A curious vocal pattern has crept into the speech of young adult women who speak American English: low, creaky vibrations, also called vocal fry. Pop singers, such as Britney Spears, slip vocal fry into their music as a way to reach low notes and add style. Now, a new study of young women in New York state shows that the same guttural vibration—once considered a speech disorder—has become a language fad… Historically, continual use of vocal fry was classified as part of a voice disorder that was believed to lead to vocal cord damage.
In short, Britney is a danger to your daughters’ throats. Britain’s Daily Mail eagerly took the take-home message home:
There is a danger in speaking like this… the speech habit can cause contact granulomas… painful lesions on the vocal cords…
Fortunately there was a response of measured objectivity in a post on Language Log by leading phonetician Mark Liberman. His main complaint was against the alleged novelty (and sex-specificity) of the phenomenon – “creeping in” or “still here”? – and he sensibly called for real quantitative analysis:
The research… doesn’t raise the issue of changes over time, or even of differences between males and females… It may well be true that there’s cultural variation in the prevalence of vocal fry… There’s plenty of evidence out there to look at, in the form of recordings across time and space, and I look forward to seeing the results when they emerge… It’s too bad, though, that Science Now wrote the story as if this research had already been done!
Liberman’s post (including its Update) is valuable, but it skims over a mixture of issues that I think we can usefully disentangle:
(1) Is or was vocal fry used more by some groups of speakers than by others, and if so, which groups?
(2) Where use of vocal fry is more extensive, is it phonologically indiscriminate or conditioned?
(3) Does vocal fry carry any cultural or other connotations?
(4) Is vocal fry distinct from other kinds of irregular phonation?
(5) Is the use of vocal fry in speech distinct from its use in singing?
As a preliminary, let’s clarify what we’re talking about. “Vocal fry” is a term widely used in the USA for very low frequency voicing – the vocal cords vibrating far less often per second than in normal voice. Such voicing is often (but not always) irregular, with successive vibrations differing in duration and/or size. Brits more commonly use the term “creaky voice”. “Fry” vividly describes the irregular variety (like the bubbling of a frying pan), while “creak” evokes the more regular kind, which resembles the sound of an unoiled door-hinge. But the regular and irregular kinds seem never to be systematically differentiated in language. Here are waveforms and clips of the relatively regular and irregular kinds, respectively:
To address my issues (1) and (2), I think we can identify various degrees of vocal fry use in English:
First degree: occasional/optional use of vocal fry in stretches of utterances where the default is low-pitched normal voicing.
Second degree: common/default use of vocal fry for those stretches of utterances which are phonologically low.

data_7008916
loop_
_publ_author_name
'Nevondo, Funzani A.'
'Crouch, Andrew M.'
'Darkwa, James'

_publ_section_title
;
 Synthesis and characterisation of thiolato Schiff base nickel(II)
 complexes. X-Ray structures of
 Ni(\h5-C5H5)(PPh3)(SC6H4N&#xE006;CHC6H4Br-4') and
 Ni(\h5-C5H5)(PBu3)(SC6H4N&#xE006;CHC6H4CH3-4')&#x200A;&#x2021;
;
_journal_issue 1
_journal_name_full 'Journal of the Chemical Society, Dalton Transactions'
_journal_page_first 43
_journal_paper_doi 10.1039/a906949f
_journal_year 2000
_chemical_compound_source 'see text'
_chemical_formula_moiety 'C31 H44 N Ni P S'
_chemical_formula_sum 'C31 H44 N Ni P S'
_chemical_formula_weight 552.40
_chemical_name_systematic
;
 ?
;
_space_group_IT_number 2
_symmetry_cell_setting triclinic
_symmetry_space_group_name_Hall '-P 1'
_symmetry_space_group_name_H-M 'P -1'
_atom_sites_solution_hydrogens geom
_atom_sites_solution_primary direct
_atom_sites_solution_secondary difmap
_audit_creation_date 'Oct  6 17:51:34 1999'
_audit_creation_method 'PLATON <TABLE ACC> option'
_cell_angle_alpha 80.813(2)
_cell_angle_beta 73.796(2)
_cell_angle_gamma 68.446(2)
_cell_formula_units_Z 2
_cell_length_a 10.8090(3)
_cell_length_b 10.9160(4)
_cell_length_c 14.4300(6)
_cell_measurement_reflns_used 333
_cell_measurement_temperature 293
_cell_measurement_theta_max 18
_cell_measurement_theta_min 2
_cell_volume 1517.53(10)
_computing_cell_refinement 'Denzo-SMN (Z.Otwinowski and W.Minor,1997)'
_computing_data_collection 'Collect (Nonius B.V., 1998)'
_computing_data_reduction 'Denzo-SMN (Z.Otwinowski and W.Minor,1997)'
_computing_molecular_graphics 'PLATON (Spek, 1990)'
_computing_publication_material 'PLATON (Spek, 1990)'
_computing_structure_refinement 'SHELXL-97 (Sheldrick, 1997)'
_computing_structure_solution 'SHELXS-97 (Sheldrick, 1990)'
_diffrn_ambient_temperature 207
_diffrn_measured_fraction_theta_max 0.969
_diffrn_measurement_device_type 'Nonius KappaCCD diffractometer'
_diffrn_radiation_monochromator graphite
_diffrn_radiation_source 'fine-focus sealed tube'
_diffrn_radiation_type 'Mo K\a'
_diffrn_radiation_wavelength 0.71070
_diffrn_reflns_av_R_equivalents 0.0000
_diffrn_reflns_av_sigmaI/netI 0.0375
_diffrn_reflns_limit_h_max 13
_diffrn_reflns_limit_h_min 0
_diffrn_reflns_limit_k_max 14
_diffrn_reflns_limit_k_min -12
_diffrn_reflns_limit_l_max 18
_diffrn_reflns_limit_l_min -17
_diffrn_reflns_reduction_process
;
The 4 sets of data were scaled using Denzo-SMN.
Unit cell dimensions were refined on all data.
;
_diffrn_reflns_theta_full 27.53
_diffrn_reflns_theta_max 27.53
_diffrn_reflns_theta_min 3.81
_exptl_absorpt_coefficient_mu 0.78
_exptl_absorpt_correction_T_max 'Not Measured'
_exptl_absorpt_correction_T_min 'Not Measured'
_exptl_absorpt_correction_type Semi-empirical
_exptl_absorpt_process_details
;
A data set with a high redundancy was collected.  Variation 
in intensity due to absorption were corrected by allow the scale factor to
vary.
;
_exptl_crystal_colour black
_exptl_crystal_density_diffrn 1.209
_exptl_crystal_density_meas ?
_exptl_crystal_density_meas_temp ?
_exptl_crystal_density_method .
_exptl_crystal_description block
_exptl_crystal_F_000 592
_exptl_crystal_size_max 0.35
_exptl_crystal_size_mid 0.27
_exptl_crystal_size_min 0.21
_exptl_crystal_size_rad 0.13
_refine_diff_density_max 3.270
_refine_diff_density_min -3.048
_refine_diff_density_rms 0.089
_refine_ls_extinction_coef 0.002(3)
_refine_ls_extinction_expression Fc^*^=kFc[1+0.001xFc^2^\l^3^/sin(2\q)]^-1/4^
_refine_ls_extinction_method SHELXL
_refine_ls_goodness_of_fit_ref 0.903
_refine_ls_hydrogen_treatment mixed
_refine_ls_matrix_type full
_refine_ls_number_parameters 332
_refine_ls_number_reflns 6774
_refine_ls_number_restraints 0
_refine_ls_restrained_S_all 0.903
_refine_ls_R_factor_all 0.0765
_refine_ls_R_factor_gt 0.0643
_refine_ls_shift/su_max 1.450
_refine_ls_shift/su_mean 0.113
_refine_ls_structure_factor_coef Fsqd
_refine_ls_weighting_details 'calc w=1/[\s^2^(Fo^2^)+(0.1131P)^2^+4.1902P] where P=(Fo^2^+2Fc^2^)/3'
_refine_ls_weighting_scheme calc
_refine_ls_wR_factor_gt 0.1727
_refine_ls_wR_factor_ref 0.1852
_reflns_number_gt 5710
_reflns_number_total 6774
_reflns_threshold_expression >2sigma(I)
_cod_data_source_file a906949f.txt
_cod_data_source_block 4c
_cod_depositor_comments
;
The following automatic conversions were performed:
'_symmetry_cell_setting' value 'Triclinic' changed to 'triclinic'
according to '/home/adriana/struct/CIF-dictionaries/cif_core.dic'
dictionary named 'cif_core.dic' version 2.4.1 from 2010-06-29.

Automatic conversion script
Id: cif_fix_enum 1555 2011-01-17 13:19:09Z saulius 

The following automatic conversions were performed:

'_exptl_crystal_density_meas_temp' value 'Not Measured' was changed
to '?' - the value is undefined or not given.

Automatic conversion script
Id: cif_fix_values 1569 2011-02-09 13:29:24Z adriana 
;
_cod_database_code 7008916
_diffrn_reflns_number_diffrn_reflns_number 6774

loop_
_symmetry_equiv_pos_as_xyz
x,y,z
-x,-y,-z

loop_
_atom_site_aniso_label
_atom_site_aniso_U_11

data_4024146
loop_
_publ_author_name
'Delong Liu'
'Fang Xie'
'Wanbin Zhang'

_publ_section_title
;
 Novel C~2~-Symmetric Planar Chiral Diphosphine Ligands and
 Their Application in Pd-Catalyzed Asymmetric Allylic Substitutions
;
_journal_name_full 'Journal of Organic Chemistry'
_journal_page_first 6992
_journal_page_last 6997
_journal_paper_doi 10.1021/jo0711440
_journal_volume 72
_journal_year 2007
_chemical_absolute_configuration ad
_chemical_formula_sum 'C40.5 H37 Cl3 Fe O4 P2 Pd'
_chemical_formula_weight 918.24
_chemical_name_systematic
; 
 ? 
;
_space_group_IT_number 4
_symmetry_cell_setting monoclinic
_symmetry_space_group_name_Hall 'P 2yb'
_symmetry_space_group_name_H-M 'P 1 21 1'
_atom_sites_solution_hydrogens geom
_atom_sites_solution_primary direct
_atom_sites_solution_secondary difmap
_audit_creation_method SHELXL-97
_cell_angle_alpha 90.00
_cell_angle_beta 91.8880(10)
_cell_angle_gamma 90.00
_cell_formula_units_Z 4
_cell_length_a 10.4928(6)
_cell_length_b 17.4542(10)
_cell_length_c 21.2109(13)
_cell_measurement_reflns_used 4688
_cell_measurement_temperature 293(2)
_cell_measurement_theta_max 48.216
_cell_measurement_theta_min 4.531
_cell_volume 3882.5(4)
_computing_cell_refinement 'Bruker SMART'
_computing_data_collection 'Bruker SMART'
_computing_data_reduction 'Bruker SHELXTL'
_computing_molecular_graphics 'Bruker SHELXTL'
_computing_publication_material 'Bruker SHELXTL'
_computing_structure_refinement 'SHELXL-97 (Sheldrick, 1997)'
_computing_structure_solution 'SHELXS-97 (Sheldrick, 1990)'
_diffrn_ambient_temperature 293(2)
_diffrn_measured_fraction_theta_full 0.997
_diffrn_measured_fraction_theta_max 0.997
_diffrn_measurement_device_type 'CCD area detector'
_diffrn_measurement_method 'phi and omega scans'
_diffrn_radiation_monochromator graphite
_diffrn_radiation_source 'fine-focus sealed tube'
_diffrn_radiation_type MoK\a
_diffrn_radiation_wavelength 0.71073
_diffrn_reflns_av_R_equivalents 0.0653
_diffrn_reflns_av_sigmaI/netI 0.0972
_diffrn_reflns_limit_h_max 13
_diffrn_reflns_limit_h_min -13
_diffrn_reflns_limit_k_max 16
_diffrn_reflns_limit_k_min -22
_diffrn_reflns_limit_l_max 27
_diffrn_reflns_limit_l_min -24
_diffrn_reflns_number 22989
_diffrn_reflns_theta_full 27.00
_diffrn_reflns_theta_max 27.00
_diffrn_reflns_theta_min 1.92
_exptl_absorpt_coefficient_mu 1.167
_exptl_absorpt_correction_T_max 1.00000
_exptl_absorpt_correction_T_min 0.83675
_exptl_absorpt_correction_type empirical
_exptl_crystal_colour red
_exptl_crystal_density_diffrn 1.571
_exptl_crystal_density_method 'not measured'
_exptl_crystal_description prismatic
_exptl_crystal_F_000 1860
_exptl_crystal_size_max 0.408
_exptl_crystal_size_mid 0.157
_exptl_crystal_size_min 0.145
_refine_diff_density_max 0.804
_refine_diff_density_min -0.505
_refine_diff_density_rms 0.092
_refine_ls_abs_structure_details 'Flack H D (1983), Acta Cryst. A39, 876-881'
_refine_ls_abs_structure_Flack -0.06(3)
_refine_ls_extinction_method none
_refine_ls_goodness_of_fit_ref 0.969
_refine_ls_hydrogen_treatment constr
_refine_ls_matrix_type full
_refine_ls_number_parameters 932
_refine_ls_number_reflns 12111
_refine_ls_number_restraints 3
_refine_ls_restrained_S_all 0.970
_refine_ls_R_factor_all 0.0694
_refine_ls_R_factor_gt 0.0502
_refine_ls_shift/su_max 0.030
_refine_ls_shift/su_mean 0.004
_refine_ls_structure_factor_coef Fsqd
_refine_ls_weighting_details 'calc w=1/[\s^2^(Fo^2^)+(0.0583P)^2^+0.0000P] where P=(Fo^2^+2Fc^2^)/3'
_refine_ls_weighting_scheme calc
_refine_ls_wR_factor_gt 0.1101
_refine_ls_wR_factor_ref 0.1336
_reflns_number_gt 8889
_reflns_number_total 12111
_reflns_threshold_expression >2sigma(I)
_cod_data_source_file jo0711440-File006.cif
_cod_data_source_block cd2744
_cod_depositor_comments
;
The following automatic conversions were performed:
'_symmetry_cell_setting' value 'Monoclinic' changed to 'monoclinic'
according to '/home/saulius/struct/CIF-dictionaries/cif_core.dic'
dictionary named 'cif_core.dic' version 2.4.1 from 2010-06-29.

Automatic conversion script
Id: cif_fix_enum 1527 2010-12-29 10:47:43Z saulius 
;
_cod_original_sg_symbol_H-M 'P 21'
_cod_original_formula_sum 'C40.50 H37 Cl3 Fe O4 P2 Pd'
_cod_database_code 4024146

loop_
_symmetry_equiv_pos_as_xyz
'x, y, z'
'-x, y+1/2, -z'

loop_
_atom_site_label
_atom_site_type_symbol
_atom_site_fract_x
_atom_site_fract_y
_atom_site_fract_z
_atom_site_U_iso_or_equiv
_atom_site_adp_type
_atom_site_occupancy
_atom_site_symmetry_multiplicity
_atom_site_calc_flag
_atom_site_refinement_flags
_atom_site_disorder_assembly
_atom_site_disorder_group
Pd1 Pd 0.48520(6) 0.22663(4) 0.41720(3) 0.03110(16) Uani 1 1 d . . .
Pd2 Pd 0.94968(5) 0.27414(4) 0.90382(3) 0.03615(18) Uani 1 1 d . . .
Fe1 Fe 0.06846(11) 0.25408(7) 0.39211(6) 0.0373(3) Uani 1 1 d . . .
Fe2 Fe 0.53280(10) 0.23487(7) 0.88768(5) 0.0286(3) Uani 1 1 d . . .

Third degree: more extensive use of vocal fry to include e.g. phonologically high accents.
I’d say that the first degree of vocal fry is the universal default. In other words, I’d expect that in most speech communities of the world, some speakers sometimes use vocal fry where low-pitched normal voicing is the usual thing. I don’t think the first degree ever catches anyone’s attention.
It’s the second degree that sticks out more. It used to be said (e.g. when I was an undergraduate at University College London in the late 70s) that creak was common at the ends of intonational falls produced by male speakers of R.P. (Received Pronunciation). Here’s a classic of the kind (Pathé newsreel, 1932):
This gentleman produces two intonational falls, on Road and May, but only creaks at the end of the second (pre-pausal) one. Some R.P. males were more consistent in using fry on phonologically low material. The English film star George Sanders, who played suave bounders in Hollywood and voiced the tiger Shere Khan in Disney’s Jungle Book, turned male-R.P. creak into a trade mark:
(The regular and irregular clips above were from Sanders’ Khan and play respectively.)
This kind of male British creak could still sound up-to-date in the swinging sixties:
An American contemporary of Sanders with characteristic fry-termination was Hollywood sex symbol Mae West. Liberman gives this clip of her famous “Why don’t you come up some time and see me?”:
So Liberman is certainly right to suspect that vocal fry is not a recent invention. But second degree fry has not been consistent over time. The male-R.P. pattern now seems extremely old-fashioned; Science Now is decades out of date when it claims (my emphasis)
anecdotal reports suggest that the behavior is much more common in women. (In British English, the pattern is the opposite.)
In part, I’m persuaded that American fry has genuinely increased precisely because this hasn’t happened to anything like the same extent in Britain. I don’t have stats, but from a London perspective the prevalence of creak among American students and tourists is pretty distinctive. Then there’s the media. Here’s an ad for Airbnb:
This actress, like George Sanders, is clearly using vocal fry as her default for post-fall intonation (what the traditional British analysis calls “low tails”). I doubt that you’ll find many American ads from twenty or even ten years ago with second degree vocal fry like this. And you’d have to search a long time to find a British advertisement with the same phenomenon, though admittedly there are signs that the newer American fry is developing a British counterpart: here is Emma Watson (Hermione in the Harry Potter films) saying to antagonise her: